Many healthcare providers are adopting clinical decision support (CDS) systems to improve patient safety and meet Meaningful Use requirements. Computerized alerts that prompt clinicians about drug- allergy, drug-drug, and drug-disease warnings or provide dosing guidance are most commonly implemented. Alert overrides can hinder improved patient outcomes, and detailed evaluation of the appropriateness of alerts and clinician responses is necessary;however, traditional methods require manual chart reviews, which are labor intensive and difficult to replicate for all alerts across institutions. This proposal focuses on developing nove methods for evaluating and improving CDS alerts that build upon traditional informatics approaches.
Aim 1 begins by applying previously described models for predicting alert overrides then improves these models by adding covariates based on measures not previously assessed within biomedical informatics.
Aim 2 expands the use of web-based monitoring tools, developing an interactive dashboard for evaluating CDS alert and response appropriateness that incorporates the models developed in Aim 1. It is hypothesized that these methods will allow informatics personnel to identify and improve poorly performing alerts, thus reducing alert fatigue and increasing patient safety.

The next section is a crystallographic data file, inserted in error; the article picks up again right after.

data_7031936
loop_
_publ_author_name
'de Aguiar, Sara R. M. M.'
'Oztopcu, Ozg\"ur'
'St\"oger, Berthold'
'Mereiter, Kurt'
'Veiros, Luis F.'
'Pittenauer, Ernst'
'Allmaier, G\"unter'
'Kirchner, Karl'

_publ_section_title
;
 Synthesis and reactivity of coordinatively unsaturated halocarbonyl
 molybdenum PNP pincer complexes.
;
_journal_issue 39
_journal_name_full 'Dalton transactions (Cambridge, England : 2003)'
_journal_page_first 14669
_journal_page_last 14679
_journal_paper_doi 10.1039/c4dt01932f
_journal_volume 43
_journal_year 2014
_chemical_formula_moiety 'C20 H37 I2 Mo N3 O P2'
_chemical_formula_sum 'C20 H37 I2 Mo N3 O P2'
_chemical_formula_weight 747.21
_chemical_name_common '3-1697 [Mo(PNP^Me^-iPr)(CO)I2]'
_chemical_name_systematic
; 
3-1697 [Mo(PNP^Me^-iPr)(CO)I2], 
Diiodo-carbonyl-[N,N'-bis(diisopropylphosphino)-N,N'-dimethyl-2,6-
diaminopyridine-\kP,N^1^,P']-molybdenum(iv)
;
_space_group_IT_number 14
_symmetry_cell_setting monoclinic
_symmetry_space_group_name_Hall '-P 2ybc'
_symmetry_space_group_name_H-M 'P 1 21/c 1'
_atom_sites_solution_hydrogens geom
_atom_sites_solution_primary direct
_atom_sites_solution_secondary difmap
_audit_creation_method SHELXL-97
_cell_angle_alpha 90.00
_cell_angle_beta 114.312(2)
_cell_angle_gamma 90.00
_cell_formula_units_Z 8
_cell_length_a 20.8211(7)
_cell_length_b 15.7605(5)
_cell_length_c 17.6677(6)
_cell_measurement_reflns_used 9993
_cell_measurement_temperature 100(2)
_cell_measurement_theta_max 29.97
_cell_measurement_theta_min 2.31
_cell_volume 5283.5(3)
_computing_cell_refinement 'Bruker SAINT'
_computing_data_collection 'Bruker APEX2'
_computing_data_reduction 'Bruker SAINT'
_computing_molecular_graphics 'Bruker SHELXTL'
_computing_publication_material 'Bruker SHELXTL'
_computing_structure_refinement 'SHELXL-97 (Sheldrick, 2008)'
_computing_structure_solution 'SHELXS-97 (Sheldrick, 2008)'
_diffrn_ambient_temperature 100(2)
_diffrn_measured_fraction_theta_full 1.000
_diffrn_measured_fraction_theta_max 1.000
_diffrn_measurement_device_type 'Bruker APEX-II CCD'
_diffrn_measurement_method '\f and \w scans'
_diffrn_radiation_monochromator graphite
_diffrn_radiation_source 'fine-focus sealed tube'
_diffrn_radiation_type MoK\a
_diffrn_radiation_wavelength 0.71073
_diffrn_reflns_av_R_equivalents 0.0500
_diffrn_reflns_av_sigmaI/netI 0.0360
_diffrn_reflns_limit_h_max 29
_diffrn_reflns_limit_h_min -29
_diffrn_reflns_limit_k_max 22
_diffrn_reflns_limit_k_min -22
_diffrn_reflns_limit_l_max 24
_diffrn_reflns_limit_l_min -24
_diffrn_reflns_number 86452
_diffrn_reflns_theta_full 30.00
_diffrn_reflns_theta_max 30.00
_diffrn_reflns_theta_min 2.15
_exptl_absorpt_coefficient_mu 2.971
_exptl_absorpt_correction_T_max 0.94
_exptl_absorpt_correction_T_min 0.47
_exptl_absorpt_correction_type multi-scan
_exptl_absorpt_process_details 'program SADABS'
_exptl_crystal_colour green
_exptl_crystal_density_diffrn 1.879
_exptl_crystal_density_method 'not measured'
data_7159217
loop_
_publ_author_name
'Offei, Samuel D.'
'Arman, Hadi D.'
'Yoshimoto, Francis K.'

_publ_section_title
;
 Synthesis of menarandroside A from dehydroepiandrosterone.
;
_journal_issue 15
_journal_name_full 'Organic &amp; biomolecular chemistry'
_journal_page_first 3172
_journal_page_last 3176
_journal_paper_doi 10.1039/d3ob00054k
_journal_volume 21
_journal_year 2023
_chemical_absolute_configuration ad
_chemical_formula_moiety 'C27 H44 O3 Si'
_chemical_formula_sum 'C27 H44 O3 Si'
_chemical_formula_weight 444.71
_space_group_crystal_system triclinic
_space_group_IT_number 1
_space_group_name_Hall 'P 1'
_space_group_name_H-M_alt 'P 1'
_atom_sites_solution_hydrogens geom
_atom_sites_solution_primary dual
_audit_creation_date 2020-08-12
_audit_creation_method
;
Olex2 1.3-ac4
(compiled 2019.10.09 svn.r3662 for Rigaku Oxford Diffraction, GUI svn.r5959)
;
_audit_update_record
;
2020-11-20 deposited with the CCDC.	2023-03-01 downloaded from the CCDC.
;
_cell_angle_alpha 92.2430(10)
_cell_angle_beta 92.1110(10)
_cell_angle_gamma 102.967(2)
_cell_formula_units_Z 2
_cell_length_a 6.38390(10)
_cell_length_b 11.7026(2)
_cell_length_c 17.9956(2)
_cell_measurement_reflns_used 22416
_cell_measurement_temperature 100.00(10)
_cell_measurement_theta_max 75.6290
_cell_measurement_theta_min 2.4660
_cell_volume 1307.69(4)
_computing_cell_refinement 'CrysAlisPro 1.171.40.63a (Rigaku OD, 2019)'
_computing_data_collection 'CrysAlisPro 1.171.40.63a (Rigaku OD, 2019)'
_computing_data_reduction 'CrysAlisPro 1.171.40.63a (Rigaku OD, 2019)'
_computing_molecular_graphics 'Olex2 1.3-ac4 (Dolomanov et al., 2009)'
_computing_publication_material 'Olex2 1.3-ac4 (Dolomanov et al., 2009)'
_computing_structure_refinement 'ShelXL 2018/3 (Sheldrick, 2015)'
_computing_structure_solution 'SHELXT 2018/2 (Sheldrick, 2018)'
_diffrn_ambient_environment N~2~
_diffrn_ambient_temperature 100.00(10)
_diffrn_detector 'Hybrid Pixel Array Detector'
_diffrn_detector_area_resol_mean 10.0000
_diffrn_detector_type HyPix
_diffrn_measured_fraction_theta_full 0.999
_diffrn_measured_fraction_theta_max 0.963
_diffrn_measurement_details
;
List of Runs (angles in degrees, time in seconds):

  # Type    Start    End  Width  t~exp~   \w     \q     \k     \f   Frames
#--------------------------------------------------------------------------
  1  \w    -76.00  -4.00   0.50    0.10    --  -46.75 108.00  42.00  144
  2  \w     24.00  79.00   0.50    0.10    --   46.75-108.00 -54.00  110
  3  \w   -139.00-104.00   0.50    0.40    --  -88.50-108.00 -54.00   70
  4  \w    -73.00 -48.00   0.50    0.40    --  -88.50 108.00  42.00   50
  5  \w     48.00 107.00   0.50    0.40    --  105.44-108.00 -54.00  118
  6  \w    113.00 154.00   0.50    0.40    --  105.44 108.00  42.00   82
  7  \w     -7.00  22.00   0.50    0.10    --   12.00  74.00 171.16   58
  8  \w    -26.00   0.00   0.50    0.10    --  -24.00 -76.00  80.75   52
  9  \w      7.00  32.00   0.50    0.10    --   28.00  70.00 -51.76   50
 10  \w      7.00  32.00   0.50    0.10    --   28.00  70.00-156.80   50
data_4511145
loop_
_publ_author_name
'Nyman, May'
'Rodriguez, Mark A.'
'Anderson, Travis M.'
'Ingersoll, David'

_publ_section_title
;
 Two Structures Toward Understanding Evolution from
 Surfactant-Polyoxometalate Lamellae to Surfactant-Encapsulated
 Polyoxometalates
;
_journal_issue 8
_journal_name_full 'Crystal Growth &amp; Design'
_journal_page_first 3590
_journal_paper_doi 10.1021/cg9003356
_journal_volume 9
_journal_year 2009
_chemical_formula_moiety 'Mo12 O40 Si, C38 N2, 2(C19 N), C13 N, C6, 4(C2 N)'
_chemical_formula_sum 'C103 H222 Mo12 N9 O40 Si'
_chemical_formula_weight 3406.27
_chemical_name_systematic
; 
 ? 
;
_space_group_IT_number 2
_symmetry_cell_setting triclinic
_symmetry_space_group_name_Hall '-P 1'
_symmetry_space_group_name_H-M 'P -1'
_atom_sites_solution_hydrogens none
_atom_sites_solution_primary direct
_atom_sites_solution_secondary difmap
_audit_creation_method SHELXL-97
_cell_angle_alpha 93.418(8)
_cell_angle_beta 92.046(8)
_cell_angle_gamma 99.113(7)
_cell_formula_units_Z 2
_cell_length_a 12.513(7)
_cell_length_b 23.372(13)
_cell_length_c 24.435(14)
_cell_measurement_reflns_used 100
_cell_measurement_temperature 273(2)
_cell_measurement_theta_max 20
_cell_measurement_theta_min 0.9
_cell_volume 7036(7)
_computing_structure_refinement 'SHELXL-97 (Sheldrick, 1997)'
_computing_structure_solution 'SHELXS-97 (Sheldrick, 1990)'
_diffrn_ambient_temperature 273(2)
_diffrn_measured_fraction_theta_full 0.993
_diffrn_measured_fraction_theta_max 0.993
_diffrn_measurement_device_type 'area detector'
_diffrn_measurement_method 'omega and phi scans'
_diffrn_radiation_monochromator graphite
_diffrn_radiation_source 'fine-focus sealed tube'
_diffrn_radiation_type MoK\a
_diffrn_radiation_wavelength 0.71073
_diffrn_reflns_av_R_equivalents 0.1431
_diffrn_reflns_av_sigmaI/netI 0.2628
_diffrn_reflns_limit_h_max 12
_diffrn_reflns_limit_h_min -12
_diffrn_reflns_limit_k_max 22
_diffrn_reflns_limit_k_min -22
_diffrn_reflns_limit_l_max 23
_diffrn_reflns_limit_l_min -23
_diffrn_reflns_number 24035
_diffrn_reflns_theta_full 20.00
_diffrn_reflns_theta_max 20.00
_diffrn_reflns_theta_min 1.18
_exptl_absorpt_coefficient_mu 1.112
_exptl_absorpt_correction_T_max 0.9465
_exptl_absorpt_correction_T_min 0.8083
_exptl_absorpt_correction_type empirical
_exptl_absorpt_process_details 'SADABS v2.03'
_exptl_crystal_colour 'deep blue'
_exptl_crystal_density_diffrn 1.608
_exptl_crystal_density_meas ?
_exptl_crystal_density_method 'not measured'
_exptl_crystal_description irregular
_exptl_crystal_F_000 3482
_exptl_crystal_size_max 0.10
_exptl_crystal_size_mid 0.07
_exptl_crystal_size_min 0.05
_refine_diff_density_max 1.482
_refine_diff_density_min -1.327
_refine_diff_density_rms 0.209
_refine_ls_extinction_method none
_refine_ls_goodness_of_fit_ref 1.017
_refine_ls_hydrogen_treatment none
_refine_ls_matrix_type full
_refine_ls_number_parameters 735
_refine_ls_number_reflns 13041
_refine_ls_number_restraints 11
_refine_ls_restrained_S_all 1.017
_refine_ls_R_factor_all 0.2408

Effectively evaluating the appropriateness of clinical decision support alerts and responses is critical to improving patient safety through health information technology. This proposal will develop novel, semi- automated methods to facilitate such evaluations in both ambulatory and community hospital settings with commercial electronic health records.
|McCoy, Allison B; Thomas, Eric J; Krousel-Wood, Marie et al. (2014) Clinical decision support alert appropriateness: a review and proposal for improvement. Ochsner J 14:195-202|
|McCoy, Allison B; Wright, Adam; Rogith, Deevakar et al. (2014) Development of a clinician reputation metric to identify appropriate problem-medication pairs in a crowdsourced knowledge base. J Biomed Inform 48:66-72|